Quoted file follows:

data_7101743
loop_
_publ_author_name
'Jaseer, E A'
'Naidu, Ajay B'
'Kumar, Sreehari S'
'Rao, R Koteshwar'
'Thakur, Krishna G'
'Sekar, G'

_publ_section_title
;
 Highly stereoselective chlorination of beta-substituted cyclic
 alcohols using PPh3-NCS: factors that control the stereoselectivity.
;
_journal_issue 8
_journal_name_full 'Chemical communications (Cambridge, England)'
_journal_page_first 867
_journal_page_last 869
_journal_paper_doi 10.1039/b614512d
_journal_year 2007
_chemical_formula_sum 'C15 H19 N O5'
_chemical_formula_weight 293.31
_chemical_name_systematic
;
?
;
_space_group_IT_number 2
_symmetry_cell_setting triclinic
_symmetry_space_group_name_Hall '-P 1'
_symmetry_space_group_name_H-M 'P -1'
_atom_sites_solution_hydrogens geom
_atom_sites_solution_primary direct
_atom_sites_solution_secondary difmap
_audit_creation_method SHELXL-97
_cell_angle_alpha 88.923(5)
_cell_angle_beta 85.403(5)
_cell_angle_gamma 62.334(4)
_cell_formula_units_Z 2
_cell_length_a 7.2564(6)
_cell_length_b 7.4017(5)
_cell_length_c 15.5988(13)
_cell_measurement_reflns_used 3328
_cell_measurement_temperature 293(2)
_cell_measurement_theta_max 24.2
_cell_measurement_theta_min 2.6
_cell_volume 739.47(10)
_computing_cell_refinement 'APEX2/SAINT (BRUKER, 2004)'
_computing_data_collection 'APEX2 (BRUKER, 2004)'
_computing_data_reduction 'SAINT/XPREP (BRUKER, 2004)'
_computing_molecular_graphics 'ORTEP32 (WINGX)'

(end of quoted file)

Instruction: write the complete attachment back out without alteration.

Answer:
data_7101743
loop_
_publ_author_name
'Jaseer, E A'
'Naidu, Ajay B'
'Kumar, Sreehari S'
'Rao, R Koteshwar'
'Thakur, Krishna G'
'Sekar, G'

_publ_section_title
;
 Highly stereoselective chlorination of beta-substituted cyclic
 alcohols using PPh3-NCS: factors that control the stereoselectivity.
;
_journal_issue 8
_journal_name_full 'Chemical communications (Cambridge, England)'
_journal_page_first 867
_journal_page_last 869
_journal_paper_doi 10.1039/b614512d
_journal_year 2007
_chemical_formula_sum 'C15 H19 N O5'
_chemical_formula_weight 293.31
_chemical_name_systematic
;
?
;
_space_group_IT_number 2
_symmetry_cell_setting triclinic
_symmetry_space_group_name_Hall '-P 1'
_symmetry_space_group_name_H-M 'P -1'
_atom_sites_solution_hydrogens geom
_atom_sites_solution_primary direct
_atom_sites_solution_secondary difmap
_audit_creation_method SHELXL-97
_cell_angle_alpha 88.923(5)
_cell_angle_beta 85.403(5)
_cell_angle_gamma 62.334(4)
_cell_formula_units_Z 2
_cell_length_a 7.2564(6)
_cell_length_b 7.4017(5)
_cell_length_c 15.5988(13)
_cell_measurement_reflns_used 3328
_cell_measurement_temperature 293(2)
_cell_measurement_theta_max 24.2
_cell_measurement_theta_min 2.6
_cell_volume 739.47(10)
_computing_cell_refinement 'APEX2/SAINT (BRUKER, 2004)'
_computing_data_collection 'APEX2 (BRUKER, 2004)'
_computing_data_reduction 'SAINT/XPREP (BRUKER, 2004)'
_computing_molecular_graphics 'ORTEP32 (WINGX)'